Will in Scarlet

Will in Scarlet

by Matthew Cody
4.8 6

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Will in Scarlet 4.8 out of 5 based on 0 ratings. 6 reviews.
4Gazpacho More than 1 year ago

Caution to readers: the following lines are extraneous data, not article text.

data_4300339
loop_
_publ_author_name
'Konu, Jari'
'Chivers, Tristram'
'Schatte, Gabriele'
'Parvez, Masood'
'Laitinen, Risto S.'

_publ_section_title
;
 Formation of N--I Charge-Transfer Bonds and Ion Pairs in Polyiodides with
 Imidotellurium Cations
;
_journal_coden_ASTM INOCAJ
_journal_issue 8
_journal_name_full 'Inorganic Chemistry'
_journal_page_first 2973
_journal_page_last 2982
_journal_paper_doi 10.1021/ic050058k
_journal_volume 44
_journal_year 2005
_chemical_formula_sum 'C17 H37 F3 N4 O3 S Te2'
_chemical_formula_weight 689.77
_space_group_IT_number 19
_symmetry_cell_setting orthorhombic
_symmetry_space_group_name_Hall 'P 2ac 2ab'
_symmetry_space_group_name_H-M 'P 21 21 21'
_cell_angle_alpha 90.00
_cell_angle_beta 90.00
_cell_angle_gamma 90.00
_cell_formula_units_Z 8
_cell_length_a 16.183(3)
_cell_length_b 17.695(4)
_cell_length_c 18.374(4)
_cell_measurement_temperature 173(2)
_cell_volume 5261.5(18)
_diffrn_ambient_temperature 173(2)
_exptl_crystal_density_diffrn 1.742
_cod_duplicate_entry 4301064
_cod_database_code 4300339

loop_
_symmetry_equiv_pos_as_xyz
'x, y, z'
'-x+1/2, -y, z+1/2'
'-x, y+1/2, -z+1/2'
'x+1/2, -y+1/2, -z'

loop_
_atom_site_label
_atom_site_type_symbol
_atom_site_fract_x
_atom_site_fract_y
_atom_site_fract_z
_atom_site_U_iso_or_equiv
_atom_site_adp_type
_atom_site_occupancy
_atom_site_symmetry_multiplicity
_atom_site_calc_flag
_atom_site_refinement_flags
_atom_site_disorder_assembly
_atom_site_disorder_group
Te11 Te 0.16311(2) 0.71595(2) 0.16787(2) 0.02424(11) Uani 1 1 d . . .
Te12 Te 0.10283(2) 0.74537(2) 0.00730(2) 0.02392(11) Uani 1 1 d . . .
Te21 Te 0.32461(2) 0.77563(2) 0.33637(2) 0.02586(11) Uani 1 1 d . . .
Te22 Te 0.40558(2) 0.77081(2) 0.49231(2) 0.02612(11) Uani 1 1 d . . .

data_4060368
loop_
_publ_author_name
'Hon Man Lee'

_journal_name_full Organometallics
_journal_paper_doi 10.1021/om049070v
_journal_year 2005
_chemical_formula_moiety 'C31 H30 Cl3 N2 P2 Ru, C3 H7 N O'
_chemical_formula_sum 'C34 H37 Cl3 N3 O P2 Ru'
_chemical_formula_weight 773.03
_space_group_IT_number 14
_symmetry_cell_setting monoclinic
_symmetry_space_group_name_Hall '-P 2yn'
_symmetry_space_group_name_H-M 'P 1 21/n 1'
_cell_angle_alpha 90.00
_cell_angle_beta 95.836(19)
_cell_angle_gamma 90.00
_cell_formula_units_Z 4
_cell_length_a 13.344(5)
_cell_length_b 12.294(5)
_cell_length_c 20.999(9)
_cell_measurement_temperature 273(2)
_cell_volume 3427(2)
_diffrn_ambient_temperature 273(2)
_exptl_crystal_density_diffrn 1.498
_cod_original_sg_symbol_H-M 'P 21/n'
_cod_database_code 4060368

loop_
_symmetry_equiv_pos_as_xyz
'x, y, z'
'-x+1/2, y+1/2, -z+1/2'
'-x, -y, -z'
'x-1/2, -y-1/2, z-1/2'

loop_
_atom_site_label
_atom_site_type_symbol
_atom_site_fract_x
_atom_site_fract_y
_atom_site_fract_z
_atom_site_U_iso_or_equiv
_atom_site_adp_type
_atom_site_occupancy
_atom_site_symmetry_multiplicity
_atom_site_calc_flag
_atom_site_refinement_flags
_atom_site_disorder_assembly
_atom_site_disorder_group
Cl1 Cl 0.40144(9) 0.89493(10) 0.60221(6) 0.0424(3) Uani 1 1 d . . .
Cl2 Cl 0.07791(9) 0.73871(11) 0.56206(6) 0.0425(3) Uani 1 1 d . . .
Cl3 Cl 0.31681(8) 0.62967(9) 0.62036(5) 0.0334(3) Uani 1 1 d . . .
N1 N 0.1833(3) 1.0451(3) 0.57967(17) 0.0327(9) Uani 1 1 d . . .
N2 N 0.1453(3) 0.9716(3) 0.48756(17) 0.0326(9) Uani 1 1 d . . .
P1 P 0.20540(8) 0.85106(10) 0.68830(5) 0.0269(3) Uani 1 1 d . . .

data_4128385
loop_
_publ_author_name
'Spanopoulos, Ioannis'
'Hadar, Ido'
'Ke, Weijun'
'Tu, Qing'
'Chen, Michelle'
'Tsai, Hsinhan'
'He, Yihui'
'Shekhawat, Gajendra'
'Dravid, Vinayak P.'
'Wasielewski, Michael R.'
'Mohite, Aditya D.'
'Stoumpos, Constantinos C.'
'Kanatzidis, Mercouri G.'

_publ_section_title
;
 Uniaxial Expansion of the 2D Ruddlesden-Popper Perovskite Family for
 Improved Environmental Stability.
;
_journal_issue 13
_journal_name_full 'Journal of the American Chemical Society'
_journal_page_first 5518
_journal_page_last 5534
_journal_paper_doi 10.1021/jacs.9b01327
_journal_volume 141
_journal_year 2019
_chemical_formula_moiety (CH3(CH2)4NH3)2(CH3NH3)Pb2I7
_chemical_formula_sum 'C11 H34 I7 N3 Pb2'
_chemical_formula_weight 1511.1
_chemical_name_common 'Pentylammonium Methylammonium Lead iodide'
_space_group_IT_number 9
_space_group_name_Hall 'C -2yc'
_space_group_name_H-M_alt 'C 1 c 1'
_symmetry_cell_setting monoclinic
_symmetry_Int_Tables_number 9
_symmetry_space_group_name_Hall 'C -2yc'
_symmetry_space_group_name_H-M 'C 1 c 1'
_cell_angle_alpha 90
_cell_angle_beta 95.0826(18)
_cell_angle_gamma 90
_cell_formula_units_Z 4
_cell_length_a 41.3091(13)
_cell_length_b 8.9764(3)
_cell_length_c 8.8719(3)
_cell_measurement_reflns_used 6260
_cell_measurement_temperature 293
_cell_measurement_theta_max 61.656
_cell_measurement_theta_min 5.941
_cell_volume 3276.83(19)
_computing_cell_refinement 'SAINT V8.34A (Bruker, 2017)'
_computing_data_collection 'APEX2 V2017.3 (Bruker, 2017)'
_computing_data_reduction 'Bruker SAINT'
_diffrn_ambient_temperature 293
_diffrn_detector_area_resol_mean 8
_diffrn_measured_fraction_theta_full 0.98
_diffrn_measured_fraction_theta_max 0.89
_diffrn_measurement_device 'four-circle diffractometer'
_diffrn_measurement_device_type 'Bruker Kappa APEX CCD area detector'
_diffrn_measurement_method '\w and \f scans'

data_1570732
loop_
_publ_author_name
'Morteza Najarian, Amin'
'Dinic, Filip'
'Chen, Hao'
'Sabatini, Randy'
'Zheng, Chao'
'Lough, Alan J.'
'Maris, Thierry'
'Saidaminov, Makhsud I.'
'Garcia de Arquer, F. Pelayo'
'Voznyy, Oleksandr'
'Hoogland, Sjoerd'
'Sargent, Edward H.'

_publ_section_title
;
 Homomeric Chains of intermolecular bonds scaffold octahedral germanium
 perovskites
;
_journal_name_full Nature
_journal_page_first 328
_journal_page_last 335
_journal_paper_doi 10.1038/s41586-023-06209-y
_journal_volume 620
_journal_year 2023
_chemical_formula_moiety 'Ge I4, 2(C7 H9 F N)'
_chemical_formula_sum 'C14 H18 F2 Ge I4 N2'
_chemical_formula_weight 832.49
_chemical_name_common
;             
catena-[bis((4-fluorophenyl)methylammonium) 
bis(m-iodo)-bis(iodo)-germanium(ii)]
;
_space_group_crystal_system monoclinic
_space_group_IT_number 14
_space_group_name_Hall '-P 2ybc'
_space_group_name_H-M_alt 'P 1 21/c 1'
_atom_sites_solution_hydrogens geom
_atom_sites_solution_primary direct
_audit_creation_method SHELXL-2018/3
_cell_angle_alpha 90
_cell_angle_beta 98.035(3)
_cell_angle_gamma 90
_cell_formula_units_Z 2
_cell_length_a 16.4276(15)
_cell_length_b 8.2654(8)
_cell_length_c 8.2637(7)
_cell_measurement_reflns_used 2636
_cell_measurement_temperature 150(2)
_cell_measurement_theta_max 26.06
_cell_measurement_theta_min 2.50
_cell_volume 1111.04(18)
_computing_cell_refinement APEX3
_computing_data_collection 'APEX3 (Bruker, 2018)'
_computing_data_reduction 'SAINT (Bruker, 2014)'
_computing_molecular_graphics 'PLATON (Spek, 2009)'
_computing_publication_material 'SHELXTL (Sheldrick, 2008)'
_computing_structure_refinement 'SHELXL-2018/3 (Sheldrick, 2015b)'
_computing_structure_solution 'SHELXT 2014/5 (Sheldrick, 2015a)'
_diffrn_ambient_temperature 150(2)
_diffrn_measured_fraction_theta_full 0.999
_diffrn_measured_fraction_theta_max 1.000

According to Matthew Cody, author of this book, there really is no official version of the Robin Hood tale. The basic foundation of the folk lore surrounding this classic hero seems to change with the political climate often enough to suspect that perhaps the legend evolving over the years is more a conglomerate of characters and repeated among the downtrodden to keep hope alive. In any case, in his research the author found very little about young Will Shackley, a member of Robin's Merry Men; he felt comfortable enough, then, to add his contribution to the plethora of tales about the Merry Men of Sherwood Forest. I love the final product of this author's fertile imagination. The story reads like a convincing historical fiction about the birth of a legendary character. Will in Scarlet opens with an adventure that turns Will Shackley, the boy of 13, into Wolfslayer the young man, under the tutelage of Sir Osbert, an old knight in the service of the Shackley family. It was a time when boys had to grow up fast, especially young lordlings about to get kicked in the teeth by life. Will's father, Lord Roderic Shackley, was at the side of his king, King Richard the Lionheart, sailing home after two years of fighting in the crusades in Jerusalem. News had just arrived of the capture and imprisonment of King Richard and his men. When Sir Guy of Gisborne shows up at the lad's celebration, Will's life is forever changed. The Shackley family friend, Mark Brewer, once a friend of the family, now Prince John's appointed Sheriff of Nottingham, turns traitor and the Regent of Shackley Castle, Will's Uncle Geoff Shackley is deceived and slain. Will and his mother narrowly escaped the ignoble Sir Guy through a secret underground tunnel and flee to safely. Will's mother traveled to France and took refuge with her family. Will struck out on his own and ended up in Sherwood Forest where he was found by the Merry Men, nearly at the end of his life. Much the Miller's son nursed him back to health. He takes up the mantle as Will Scarlet, eventually one of Robin Hood's Merry Men. His adventures have only just begun. I enjoyed the fast-paced adventures of Will and Much, the Miller's son. The author tells the story so well that I quickly became engrossed in the tale. There's suspense, danger, a touch of history, and a lot of imagination. The characterization of Will, Much, and Robin himself is well-written, each one maturing enough to find himself and the purpose for his existence. It is an appealing middle grade read, attractive for boys and girls alike, even to those who may be new to reading period books or historical fiction. I highly recommend it. One cautionary note: I found a tiny bit of crude language, something that would have been historically part of an outlaw's language. But those moments are rare and not actual swear words. I believe most careful parents would find it of little concern. When my children were young, if I owned the book, the words became a topic of discussion and/or whited out. Disclosure of Material Connection: I received a complimentary review copy of this book from NetGalley, on behalf of Alfred A. Knopf, an imprint of Random House Children's Books. I was not required to write a positive review. The opinions I have expressed are my own. I am disclosing this in accordance with the Federal Trade Commissionâ¿¿s 16 CFR, Part 255: â¿¿Guides Concerning the Use of Endorsements and Testimonials in Advertising.